Now, when you’re working and you’re getting pay increases to cover rising costs, you may not notice inflation all that much in your day-to-day spending. But it makes a huge difference when you’re projecting into the future, as to how much money you’re going to need to enjoy a secure retirement. And it’s equally impactful on your nest egg – if the money’s just sitting in savings, rather than invested where there’s potential for higher returns, your savings will lose value and buying power.

How to Know When You’re Ready to Invest.

Since almost none of us has more money than we know what to do with, deciding when to begin investing starts with creating a realistic budget and determining priorities.

Once you’ve dialed in your budget and figured where you can squeeze out some money for “future you,” your first priority should be establishing an emergency fund. If you’re just starting out and have minimal costs, you might only need to set aside 3-6 months of basic living expenses. If you have more financial obligations (like a mortgage) or a family to support, you’ll probably feel more comfortable with a 6-12-month cushion. That emergency fund absolutely must be in a savings or similar account that you can quickly and easily access if, for example, you have an unexpected medical expense, car accident or major home repair.

With your emergency fund in place, you should also think about your debt load. If you have major, high-cost credit card debt that’s a big drain on your budget, so it probably makes sense to pay that down before you begin investing. If you’re going to need to buy a new car or other big purchase in the near future, that’s also money that ought to be in savings.

Investments are not NCUA insured, there is no Credit Union Guarantee and they may lose value.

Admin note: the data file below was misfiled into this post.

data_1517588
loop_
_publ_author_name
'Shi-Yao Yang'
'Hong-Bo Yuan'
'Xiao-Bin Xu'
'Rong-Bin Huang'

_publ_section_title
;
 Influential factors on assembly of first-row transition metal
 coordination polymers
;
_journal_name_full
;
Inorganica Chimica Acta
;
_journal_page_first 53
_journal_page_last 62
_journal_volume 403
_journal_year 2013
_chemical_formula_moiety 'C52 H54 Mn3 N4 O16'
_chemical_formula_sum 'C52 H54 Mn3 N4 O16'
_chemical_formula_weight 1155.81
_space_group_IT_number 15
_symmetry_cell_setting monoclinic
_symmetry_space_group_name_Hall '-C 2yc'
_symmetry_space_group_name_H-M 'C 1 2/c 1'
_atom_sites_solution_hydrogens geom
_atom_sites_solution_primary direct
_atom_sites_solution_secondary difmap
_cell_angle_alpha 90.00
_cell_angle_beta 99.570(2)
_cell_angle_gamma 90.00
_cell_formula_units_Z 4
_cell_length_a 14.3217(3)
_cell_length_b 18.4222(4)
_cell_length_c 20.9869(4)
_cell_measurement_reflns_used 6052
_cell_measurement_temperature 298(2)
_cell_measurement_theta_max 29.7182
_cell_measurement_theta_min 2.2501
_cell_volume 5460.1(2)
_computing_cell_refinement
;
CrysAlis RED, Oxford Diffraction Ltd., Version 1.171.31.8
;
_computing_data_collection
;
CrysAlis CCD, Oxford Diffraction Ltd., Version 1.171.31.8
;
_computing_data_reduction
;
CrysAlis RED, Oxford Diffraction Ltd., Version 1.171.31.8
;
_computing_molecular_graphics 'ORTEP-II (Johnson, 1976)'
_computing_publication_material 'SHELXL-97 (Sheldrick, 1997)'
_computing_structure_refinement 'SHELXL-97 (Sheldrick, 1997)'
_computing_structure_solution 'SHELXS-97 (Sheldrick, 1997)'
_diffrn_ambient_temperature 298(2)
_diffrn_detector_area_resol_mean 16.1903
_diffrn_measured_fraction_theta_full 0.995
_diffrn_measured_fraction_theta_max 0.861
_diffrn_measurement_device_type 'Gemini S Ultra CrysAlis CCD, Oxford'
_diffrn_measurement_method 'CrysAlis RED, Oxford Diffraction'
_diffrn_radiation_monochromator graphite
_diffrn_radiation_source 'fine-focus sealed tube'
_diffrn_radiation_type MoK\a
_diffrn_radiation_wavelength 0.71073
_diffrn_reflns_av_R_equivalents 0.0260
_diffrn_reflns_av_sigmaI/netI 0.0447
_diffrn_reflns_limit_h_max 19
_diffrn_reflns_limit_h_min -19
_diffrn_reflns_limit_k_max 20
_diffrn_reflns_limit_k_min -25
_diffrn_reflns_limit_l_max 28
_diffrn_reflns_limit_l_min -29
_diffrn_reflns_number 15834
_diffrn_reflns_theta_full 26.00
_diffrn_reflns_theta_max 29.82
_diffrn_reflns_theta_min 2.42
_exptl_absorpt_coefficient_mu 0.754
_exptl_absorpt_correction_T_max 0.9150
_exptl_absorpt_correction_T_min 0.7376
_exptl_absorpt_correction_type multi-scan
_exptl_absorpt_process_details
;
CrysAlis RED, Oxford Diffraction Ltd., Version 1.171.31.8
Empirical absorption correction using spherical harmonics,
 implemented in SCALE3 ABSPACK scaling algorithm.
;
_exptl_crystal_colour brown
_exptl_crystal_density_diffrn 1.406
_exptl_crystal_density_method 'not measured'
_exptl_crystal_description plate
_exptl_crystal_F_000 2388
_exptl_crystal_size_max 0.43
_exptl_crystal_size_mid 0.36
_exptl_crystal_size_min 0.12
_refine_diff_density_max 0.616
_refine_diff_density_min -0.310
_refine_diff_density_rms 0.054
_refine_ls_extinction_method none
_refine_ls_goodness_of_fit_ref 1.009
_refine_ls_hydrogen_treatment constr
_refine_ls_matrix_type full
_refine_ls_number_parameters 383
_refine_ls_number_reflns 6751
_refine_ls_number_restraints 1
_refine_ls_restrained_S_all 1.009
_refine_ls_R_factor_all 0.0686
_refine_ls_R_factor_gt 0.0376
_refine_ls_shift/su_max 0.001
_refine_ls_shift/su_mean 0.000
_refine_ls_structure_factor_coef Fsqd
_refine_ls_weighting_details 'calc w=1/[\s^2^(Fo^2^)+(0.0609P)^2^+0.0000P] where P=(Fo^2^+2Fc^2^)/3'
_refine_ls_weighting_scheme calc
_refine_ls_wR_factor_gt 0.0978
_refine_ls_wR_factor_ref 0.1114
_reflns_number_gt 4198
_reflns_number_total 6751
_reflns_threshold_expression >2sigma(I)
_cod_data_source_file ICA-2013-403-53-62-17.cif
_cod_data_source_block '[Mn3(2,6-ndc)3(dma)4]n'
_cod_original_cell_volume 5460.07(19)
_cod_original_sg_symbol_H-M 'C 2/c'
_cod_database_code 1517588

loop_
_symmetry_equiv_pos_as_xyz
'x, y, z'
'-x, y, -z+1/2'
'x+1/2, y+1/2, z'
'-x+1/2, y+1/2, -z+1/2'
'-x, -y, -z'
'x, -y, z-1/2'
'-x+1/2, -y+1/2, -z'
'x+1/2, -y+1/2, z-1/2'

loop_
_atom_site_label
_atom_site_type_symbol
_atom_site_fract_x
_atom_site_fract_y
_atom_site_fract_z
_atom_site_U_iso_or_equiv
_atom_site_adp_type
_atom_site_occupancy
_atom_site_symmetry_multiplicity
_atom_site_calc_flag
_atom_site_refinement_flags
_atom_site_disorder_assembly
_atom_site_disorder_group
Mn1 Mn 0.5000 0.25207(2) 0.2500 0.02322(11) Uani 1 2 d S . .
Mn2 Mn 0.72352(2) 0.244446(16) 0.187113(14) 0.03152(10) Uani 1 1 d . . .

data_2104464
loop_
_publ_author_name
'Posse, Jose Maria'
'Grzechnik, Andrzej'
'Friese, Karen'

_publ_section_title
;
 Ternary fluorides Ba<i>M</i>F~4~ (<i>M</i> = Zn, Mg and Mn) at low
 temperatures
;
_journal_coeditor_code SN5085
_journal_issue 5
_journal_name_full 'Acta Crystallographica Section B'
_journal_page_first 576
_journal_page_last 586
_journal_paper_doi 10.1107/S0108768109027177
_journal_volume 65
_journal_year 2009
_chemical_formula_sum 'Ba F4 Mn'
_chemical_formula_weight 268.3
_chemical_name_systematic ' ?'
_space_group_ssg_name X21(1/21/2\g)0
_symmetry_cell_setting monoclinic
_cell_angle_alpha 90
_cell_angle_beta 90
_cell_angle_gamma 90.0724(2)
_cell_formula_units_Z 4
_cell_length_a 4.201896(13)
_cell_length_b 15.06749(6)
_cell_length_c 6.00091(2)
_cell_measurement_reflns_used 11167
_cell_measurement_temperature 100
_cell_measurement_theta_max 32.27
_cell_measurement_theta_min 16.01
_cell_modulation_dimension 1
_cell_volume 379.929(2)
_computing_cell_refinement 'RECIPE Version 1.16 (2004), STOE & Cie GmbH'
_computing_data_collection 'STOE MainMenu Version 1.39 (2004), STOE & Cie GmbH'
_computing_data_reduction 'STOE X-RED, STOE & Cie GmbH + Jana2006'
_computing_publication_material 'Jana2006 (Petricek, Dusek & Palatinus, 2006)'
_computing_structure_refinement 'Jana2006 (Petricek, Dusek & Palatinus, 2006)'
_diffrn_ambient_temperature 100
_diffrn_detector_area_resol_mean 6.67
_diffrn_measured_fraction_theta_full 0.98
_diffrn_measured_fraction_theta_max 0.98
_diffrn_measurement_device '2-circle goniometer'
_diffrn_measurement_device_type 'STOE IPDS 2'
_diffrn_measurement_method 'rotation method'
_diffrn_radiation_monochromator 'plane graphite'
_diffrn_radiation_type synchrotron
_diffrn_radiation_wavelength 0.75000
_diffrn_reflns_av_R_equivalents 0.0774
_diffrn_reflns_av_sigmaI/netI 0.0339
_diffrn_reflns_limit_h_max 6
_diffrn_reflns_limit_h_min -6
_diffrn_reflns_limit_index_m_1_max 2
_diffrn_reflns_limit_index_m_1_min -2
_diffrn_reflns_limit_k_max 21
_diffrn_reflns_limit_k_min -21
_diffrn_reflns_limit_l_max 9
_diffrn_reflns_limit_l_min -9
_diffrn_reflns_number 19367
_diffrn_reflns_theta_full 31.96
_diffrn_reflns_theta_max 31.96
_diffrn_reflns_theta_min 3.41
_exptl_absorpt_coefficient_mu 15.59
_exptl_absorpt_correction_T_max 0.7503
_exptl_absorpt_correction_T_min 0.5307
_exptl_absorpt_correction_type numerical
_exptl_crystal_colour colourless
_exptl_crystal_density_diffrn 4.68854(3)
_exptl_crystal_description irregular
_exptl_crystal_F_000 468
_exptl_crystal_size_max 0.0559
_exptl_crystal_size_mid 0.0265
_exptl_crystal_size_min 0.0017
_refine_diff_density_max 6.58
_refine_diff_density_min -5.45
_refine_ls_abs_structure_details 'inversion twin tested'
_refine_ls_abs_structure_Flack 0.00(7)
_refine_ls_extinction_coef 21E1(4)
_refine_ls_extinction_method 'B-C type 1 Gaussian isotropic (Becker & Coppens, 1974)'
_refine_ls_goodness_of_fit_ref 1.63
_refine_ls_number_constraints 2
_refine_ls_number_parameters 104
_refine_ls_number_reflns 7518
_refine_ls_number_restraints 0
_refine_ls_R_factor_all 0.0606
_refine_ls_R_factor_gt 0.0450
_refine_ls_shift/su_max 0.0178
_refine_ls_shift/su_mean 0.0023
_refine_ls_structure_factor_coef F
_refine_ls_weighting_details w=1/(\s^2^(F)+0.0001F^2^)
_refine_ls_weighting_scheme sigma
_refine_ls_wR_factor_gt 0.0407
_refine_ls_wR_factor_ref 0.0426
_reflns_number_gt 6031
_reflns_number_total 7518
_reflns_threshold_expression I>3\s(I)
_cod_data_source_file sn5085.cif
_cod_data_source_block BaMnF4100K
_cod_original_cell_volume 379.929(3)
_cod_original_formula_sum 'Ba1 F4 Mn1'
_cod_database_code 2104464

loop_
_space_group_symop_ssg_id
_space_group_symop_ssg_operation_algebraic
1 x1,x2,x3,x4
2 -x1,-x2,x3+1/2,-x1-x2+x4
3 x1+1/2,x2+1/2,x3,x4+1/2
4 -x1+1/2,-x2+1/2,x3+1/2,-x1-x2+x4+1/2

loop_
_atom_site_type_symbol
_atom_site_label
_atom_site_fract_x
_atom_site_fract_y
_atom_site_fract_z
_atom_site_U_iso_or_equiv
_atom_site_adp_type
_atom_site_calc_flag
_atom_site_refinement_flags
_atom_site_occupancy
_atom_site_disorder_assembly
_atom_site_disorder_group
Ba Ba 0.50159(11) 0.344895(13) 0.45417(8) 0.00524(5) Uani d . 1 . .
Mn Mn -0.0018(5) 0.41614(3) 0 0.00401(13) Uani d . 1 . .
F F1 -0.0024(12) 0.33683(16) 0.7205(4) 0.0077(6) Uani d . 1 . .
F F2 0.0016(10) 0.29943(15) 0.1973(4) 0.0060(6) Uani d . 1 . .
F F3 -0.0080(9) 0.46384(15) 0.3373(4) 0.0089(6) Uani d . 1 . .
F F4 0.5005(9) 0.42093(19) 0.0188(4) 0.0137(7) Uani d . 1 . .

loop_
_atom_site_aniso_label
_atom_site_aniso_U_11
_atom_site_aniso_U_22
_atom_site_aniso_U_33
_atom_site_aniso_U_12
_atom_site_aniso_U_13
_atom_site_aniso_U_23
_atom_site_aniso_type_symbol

How Much Should You Invest?

Once you’re on fairly solid financial footing, it’s smart to start investing as soon as you possible – that gives more time for your money to grow. If you have a 401K with an employer match, that’s where you should start. Always put aside at least enough to maximize the employer match, or you’re leaving money on the table.

Another smart strategy is to earmark a portion of any raises you get to your investment account. Have the increase automatically invested from the outset and you’ll never miss the money, but your future self will thank you!

Wanna Talk it Over?

If you are convinced on the importance of saving and investing but are looking for more guidance, our financial advisors are here to help. Reach out to schedule a free, no-obligation consultation or portfolio review.

 

 

This information and related links are being provided for informational purposes only and as a convenience. Links to external resources do not constitute an endorsement or an approval by USE Credit Union. Must meet membership and account criteria.

While deposits are federally insured at USECU, investments conducted through our financial advisors are not NCUA Insured, have no Credit Union Guarantee and may lose value.